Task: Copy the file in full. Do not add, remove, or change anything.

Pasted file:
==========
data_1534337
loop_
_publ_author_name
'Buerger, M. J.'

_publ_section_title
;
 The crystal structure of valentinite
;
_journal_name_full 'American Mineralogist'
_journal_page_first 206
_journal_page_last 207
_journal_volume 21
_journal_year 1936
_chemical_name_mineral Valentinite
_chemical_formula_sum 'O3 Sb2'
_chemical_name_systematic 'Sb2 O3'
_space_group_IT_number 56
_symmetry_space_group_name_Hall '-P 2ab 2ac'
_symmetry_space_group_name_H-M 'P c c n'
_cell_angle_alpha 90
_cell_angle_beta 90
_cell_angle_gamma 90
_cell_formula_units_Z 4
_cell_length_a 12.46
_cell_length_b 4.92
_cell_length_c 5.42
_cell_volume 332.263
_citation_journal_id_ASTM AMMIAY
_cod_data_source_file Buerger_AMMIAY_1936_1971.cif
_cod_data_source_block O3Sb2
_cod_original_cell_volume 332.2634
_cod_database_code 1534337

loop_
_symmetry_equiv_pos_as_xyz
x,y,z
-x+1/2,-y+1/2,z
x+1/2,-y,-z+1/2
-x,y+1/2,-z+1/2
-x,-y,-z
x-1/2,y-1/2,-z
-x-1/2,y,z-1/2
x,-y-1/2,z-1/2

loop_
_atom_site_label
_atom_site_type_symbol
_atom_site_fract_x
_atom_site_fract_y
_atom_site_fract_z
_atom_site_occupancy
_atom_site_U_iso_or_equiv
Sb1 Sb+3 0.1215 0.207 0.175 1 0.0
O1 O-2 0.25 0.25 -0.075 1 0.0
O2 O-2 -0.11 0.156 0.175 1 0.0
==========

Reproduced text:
data_1534337
loop_
_publ_author_name
'Buerger, M. J.'

_publ_section_title
;
 The crystal structure of valentinite
;
_journal_name_full 'American Mineralogist'
_journal_page_first 206
_journal_page_last 207
_journal_volume 21
_journal_year 1936
_chemical_name_mineral Valentinite
_chemical_formula_sum 'O3 Sb2'
_chemical_name_systematic 'Sb2 O3'
_space_group_IT_number 56
_symmetry_space_group_name_Hall '-P 2ab 2ac'
_symmetry_space_group_name_H-M 'P c c n'
_cell_angle_alpha 90
_cell_angle_beta 90
_cell_angle_gamma 90
_cell_formula_units_Z 4
_cell_length_a 12.46
_cell_length_b 4.92
_cell_length_c 5.42
_cell_volume 332.263
_citation_journal_id_ASTM AMMIAY
_cod_data_source_file Buerger_AMMIAY_1936_1971.cif
_cod_data_source_block O3Sb2
_cod_original_cell_volume 332.2634
_cod_database_code 1534337

loop_
_symmetry_equiv_pos_as_xyz
x,y,z
-x+1/2,-y+1/2,z
x+1/2,-y,-z+1/2
-x,y+1/2,-z+1/2
-x,-y,-z
x-1/2,y-1/2,-z
-x-1/2,y,z-1/2
x,-y-1/2,z-1/2

loop_
_atom_site_label
_atom_site_type_symbol
_atom_site_fract_x
_atom_site_fract_y
_atom_site_fract_z
_atom_site_occupancy
_atom_site_U_iso_or_equiv
Sb1 Sb+3 0.1215 0.207 0.175 1 0.0
O1 O-2 0.25 0.25 -0.075 1 0.0
O2 O-2 -0.11 0.156 0.175 1 0.0